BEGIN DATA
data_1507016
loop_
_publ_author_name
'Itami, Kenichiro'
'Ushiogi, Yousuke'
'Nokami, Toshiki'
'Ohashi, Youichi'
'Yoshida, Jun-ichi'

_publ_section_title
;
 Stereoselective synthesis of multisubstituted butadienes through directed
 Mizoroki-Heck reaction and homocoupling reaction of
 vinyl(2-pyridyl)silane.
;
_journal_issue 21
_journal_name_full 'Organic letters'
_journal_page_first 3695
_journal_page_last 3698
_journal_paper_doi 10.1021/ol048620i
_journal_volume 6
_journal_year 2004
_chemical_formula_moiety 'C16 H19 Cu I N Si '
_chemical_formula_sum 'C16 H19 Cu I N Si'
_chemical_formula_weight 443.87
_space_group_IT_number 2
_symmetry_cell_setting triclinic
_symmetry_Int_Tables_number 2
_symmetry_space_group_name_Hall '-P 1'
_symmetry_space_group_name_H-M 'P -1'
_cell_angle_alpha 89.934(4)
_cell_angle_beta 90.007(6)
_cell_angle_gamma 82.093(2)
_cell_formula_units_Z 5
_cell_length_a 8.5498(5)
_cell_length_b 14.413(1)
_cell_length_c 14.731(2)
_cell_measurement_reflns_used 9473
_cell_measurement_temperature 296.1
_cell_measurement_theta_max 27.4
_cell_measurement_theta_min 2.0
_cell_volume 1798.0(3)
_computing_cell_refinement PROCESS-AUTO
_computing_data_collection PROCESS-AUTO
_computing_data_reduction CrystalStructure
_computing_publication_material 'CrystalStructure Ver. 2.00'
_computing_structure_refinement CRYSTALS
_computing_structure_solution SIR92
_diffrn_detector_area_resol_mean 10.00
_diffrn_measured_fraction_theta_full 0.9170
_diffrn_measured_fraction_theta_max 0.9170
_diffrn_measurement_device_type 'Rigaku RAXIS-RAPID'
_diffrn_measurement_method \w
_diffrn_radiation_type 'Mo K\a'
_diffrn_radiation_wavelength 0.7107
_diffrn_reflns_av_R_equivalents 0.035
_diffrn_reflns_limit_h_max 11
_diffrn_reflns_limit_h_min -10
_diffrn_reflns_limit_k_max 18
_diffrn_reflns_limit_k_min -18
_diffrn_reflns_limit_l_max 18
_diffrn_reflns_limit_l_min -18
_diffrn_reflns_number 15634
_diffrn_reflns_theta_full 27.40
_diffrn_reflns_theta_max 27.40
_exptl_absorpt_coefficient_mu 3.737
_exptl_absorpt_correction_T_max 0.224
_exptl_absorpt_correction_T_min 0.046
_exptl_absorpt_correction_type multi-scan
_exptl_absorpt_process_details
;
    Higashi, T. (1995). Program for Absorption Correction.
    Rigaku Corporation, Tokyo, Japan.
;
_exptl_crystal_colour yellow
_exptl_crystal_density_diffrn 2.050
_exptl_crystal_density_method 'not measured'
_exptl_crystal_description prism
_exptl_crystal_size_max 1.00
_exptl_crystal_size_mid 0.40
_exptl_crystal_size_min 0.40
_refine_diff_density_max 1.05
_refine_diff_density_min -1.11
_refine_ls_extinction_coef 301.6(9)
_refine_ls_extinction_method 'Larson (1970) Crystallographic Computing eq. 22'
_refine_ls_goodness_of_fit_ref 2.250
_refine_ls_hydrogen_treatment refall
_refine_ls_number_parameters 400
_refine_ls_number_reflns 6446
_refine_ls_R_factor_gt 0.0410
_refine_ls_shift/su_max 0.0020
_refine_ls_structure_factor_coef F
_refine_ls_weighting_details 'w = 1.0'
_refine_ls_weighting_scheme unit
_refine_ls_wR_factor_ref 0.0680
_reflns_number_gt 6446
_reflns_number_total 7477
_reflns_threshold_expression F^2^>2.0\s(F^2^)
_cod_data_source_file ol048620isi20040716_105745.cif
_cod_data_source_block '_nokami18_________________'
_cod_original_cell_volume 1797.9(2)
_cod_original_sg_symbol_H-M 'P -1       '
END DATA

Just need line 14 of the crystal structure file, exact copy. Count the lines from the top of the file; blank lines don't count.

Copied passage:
;